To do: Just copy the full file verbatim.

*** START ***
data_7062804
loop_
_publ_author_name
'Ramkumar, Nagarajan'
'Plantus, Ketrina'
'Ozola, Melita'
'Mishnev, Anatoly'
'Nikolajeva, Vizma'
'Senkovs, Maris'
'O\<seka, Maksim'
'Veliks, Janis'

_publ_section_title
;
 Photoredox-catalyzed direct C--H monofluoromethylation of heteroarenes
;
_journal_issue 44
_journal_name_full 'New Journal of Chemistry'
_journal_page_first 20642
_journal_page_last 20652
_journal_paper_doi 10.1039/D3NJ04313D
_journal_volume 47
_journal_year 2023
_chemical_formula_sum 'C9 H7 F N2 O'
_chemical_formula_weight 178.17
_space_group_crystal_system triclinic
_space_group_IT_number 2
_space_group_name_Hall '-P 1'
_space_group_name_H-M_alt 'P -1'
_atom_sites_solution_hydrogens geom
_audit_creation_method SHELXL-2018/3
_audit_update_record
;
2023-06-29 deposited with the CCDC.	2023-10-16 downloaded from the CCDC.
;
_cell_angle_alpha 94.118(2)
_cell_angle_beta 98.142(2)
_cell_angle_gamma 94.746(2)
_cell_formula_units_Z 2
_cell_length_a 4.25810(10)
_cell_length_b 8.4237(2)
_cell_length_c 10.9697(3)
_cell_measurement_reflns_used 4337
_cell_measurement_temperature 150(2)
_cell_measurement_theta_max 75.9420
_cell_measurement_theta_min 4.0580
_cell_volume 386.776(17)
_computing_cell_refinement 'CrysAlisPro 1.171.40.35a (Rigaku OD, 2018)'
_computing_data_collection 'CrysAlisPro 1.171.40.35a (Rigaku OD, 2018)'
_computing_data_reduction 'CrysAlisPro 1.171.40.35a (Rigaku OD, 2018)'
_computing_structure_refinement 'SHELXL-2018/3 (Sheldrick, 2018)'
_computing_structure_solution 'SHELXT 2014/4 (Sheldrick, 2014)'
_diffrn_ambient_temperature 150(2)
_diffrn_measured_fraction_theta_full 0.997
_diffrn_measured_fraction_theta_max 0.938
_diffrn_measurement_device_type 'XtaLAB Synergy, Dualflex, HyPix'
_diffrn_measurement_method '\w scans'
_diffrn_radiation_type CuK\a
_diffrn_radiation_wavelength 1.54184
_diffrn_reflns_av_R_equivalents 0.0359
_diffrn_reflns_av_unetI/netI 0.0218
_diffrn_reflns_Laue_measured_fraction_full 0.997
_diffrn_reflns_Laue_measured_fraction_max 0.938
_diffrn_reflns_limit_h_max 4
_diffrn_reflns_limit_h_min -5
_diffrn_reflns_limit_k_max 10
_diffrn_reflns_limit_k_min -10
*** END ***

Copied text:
data_7062804
loop_
_publ_author_name
'Ramkumar, Nagarajan'
'Plantus, Ketrina'
'Ozola, Melita'
'Mishnev, Anatoly'
'Nikolajeva, Vizma'
'Senkovs, Maris'
'O\<seka, Maksim'
'Veliks, Janis'

_publ_section_title
;
 Photoredox-catalyzed direct C--H monofluoromethylation of heteroarenes
;
_journal_issue 44
_journal_name_full 'New Journal of Chemistry'
_journal_page_first 20642
_journal_page_last 20652
_journal_paper_doi 10.1039/D3NJ04313D
_journal_volume 47
_journal_year 2023
_chemical_formula_sum 'C9 H7 F N2 O'
_chemical_formula_weight 178.17
_space_group_crystal_system triclinic
_space_group_IT_number 2
_space_group_name_Hall '-P 1'
_space_group_name_H-M_alt 'P -1'
_atom_sites_solution_hydrogens geom
_audit_creation_method SHELXL-2018/3
_audit_update_record
;
2023-06-29 deposited with the CCDC.	2023-10-16 downloaded from the CCDC.
;
_cell_angle_alpha 94.118(2)
_cell_angle_beta 98.142(2)
_cell_angle_gamma 94.746(2)
_cell_formula_units_Z 2
_cell_length_a 4.25810(10)
_cell_length_b 8.4237(2)
_cell_length_c 10.9697(3)
_cell_measurement_reflns_used 4337
_cell_measurement_temperature 150(2)
_cell_measurement_theta_max 75.9420
_cell_measurement_theta_min 4.0580
_cell_volume 386.776(17)
_computing_cell_refinement 'CrysAlisPro 1.171.40.35a (Rigaku OD, 2018)'
_computing_data_collection 'CrysAlisPro 1.171.40.35a (Rigaku OD, 2018)'
_computing_data_reduction 'CrysAlisPro 1.171.40.35a (Rigaku OD, 2018)'
_computing_structure_refinement 'SHELXL-2018/3 (Sheldrick, 2018)'
_computing_structure_solution 'SHELXT 2014/4 (Sheldrick, 2014)'
_diffrn_ambient_temperature 150(2)
_diffrn_measured_fraction_theta_full 0.997
_diffrn_measured_fraction_theta_max 0.938
_diffrn_measurement_device_type 'XtaLAB Synergy, Dualflex, HyPix'
_diffrn_measurement_method '\w scans'
_diffrn_radiation_type CuK\a
_diffrn_radiation_wavelength 1.54184
_diffrn_reflns_av_R_equivalents 0.0359
_diffrn_reflns_av_unetI/netI 0.0218
_diffrn_reflns_Laue_measured_fraction_full 0.997
_diffrn_reflns_Laue_measured_fraction_max 0.938
_diffrn_reflns_limit_h_max 4
_diffrn_reflns_limit_h_min -5
_diffrn_reflns_limit_k_max 10
_diffrn_reflns_limit_k_min -10